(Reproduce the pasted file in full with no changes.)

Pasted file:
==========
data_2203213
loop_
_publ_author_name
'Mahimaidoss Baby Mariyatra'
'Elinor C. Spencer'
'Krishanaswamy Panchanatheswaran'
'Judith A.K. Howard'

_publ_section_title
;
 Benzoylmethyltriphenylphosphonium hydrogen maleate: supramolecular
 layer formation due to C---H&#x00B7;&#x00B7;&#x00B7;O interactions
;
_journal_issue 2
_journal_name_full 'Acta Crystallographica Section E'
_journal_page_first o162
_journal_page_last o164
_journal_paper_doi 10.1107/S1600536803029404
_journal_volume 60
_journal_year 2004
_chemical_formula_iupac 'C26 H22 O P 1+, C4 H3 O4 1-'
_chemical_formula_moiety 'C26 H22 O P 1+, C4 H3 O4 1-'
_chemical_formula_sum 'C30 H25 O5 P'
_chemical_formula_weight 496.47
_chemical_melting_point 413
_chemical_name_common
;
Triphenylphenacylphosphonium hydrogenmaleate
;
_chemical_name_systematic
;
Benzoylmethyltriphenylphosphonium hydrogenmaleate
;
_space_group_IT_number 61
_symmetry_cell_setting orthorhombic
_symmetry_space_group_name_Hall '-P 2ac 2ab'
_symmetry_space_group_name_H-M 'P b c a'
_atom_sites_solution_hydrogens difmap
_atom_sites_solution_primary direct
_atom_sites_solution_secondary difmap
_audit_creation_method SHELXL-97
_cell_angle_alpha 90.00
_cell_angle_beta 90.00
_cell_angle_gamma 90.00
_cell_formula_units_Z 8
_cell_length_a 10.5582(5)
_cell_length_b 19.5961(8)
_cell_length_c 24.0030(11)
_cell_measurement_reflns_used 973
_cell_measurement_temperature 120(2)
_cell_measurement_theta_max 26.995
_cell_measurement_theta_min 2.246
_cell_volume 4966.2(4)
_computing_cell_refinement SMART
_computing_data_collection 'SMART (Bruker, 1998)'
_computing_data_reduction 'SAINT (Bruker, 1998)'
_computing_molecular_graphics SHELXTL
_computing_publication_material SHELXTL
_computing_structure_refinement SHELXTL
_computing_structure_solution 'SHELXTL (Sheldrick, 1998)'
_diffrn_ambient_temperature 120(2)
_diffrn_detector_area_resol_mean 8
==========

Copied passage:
data_2203213
loop_
_publ_author_name
'Mahimaidoss Baby Mariyatra'
'Elinor C. Spencer'
'Krishanaswamy Panchanatheswaran'
'Judith A.K. Howard'

_publ_section_title
;
 Benzoylmethyltriphenylphosphonium hydrogen maleate: supramolecular
 layer formation due to C---H&#x00B7;&#x00B7;&#x00B7;O interactions
;
_journal_issue 2
_journal_name_full 'Acta Crystallographica Section E'
_journal_page_first o162
_journal_page_last o164
_journal_paper_doi 10.1107/S1600536803029404
_journal_volume 60
_journal_year 2004
_chemical_formula_iupac 'C26 H22 O P 1+, C4 H3 O4 1-'
_chemical_formula_moiety 'C26 H22 O P 1+, C4 H3 O4 1-'
_chemical_formula_sum 'C30 H25 O5 P'
_chemical_formula_weight 496.47
_chemical_melting_point 413
_chemical_name_common
;
Triphenylphenacylphosphonium hydrogenmaleate
;
_chemical_name_systematic
;
Benzoylmethyltriphenylphosphonium hydrogenmaleate
;
_space_group_IT_number 61
_symmetry_cell_setting orthorhombic
_symmetry_space_group_name_Hall '-P 2ac 2ab'
_symmetry_space_group_name_H-M 'P b c a'
_atom_sites_solution_hydrogens difmap
_atom_sites_solution_primary direct
_atom_sites_solution_secondary difmap
_audit_creation_method SHELXL-97
_cell_angle_alpha 90.00
_cell_angle_beta 90.00
_cell_angle_gamma 90.00
_cell_formula_units_Z 8
_cell_length_a 10.5582(5)
_cell_length_b 19.5961(8)
_cell_length_c 24.0030(11)
_cell_measurement_reflns_used 973
_cell_measurement_temperature 120(2)
_cell_measurement_theta_max 26.995
_cell_measurement_theta_min 2.246
_cell_volume 4966.2(4)
_computing_cell_refinement SMART
_computing_data_collection 'SMART (Bruker, 1998)'
_computing_data_reduction 'SAINT (Bruker, 1998)'
_computing_molecular_graphics SHELXTL
_computing_publication_material SHELXTL
_computing_structure_refinement SHELXTL
_computing_structure_solution 'SHELXTL (Sheldrick, 1998)'
_diffrn_ambient_temperature 120(2)
_diffrn_detector_area_resol_mean 8